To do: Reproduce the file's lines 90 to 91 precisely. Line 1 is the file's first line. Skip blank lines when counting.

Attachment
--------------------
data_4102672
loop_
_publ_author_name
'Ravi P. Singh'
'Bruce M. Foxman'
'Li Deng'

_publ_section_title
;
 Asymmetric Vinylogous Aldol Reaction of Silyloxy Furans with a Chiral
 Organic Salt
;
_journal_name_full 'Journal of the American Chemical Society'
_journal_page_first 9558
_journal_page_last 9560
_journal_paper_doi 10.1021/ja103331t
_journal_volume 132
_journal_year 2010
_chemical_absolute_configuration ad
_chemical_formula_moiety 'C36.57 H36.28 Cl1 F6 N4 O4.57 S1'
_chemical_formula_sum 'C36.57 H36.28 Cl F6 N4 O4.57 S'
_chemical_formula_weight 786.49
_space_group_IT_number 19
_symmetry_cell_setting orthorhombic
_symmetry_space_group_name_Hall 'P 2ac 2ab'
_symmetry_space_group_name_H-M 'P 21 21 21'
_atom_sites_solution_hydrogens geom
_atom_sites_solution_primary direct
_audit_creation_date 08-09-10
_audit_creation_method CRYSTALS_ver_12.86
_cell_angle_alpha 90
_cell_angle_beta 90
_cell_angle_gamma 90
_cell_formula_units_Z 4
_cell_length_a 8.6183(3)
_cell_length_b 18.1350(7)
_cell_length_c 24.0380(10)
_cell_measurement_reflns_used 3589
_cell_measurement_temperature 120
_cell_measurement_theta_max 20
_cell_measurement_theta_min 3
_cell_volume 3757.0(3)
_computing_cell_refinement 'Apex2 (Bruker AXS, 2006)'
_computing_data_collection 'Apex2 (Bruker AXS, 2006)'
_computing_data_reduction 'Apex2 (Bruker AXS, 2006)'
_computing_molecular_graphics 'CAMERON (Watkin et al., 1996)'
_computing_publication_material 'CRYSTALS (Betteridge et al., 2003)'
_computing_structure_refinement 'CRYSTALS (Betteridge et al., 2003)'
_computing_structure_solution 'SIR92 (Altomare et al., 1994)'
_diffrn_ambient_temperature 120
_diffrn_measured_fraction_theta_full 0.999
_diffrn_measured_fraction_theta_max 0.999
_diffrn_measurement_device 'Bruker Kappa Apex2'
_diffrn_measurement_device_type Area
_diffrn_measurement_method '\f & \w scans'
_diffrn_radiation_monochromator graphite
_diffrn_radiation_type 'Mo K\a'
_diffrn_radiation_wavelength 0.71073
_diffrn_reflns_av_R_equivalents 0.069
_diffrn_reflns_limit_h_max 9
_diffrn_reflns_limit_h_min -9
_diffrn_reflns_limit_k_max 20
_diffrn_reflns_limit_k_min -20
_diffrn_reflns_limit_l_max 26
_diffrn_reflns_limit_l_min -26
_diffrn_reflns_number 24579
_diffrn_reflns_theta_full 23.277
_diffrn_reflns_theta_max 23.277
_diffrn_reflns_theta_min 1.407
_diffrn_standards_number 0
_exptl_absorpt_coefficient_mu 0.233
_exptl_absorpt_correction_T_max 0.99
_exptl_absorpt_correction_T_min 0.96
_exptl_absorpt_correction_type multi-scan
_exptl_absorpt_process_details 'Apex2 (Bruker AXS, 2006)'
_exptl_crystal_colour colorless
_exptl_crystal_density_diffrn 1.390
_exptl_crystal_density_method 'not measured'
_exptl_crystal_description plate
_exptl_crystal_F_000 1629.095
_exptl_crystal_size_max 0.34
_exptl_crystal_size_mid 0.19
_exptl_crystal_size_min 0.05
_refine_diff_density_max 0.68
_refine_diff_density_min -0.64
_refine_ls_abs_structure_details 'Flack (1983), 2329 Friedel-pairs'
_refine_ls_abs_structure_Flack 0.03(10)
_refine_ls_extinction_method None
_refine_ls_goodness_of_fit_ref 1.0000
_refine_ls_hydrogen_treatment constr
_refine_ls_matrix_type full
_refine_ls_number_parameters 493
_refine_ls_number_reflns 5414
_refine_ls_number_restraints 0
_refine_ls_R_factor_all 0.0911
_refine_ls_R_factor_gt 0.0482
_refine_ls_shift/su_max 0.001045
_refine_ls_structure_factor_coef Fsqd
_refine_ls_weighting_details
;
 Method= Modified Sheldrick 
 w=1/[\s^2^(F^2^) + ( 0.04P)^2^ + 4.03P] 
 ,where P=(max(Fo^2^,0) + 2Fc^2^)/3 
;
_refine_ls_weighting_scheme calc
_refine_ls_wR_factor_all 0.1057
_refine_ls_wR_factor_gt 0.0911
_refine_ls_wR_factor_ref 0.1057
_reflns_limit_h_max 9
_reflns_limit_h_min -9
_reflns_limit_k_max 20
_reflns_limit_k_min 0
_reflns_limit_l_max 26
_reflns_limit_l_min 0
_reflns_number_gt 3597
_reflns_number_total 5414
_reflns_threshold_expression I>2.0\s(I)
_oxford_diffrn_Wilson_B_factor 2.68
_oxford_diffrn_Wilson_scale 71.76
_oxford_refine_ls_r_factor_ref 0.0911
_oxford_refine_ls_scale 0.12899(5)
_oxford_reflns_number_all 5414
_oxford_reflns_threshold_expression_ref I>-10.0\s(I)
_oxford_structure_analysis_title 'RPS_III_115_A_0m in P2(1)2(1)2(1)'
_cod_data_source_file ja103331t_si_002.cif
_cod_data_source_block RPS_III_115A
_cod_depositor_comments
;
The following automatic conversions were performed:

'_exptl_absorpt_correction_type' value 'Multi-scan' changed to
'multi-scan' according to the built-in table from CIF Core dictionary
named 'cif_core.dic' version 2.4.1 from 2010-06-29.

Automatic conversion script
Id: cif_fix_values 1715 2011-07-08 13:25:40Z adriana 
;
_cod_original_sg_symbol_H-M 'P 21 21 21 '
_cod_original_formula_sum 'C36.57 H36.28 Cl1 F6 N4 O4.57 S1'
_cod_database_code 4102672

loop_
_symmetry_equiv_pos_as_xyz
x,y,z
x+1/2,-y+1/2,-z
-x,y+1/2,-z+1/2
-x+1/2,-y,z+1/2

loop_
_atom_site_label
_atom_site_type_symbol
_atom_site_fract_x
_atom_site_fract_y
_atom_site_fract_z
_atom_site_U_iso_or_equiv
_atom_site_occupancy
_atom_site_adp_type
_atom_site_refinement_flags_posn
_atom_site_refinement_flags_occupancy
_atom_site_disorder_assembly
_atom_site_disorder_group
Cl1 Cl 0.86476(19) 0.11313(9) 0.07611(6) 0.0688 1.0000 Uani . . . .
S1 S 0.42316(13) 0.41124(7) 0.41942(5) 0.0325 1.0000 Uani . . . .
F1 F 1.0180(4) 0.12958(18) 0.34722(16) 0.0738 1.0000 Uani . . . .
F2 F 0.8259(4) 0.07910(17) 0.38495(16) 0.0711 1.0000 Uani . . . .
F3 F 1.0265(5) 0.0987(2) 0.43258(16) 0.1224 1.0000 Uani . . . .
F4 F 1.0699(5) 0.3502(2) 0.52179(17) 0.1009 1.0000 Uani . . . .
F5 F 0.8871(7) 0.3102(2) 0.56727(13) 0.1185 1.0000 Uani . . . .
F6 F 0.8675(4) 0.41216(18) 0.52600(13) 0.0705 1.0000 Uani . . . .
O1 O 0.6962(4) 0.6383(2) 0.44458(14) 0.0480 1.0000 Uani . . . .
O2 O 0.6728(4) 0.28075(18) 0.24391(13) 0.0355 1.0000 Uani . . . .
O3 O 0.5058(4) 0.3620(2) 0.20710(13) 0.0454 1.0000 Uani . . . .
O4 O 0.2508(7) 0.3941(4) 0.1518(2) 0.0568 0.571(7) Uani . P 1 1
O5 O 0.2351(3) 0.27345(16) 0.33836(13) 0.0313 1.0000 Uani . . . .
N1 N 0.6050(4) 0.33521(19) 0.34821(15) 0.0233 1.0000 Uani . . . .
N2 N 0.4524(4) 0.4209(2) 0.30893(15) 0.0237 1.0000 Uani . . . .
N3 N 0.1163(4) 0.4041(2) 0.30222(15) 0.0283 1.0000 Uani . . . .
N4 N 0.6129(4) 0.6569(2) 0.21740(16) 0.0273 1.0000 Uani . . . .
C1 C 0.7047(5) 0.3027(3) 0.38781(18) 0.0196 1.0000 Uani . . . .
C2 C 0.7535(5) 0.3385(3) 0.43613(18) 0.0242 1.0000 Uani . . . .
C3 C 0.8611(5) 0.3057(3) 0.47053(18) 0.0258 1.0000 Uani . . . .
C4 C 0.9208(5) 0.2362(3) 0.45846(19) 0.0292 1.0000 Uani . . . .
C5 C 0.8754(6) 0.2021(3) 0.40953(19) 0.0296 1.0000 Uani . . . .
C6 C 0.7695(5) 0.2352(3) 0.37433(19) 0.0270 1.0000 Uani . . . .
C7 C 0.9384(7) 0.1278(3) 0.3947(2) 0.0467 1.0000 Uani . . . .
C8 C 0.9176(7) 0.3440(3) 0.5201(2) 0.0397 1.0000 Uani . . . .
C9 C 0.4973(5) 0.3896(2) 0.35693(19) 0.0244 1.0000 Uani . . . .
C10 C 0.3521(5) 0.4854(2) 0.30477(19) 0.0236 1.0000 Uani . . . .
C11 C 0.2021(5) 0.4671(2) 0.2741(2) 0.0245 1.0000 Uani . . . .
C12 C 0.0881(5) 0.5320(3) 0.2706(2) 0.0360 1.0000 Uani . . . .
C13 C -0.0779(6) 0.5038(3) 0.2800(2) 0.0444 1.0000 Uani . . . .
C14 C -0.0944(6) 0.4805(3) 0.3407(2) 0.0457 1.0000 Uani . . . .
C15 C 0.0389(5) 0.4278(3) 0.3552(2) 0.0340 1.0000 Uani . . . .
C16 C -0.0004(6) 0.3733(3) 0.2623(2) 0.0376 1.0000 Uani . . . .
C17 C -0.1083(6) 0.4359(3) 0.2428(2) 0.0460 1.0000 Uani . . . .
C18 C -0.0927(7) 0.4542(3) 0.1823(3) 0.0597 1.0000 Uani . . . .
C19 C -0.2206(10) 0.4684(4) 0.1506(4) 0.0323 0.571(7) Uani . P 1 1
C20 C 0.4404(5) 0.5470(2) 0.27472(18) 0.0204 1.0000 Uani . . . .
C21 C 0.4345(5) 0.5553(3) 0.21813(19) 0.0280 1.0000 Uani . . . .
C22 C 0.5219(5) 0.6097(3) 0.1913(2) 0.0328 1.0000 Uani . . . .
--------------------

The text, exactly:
_refine_ls_matrix_type full
_refine_ls_number_parameters 493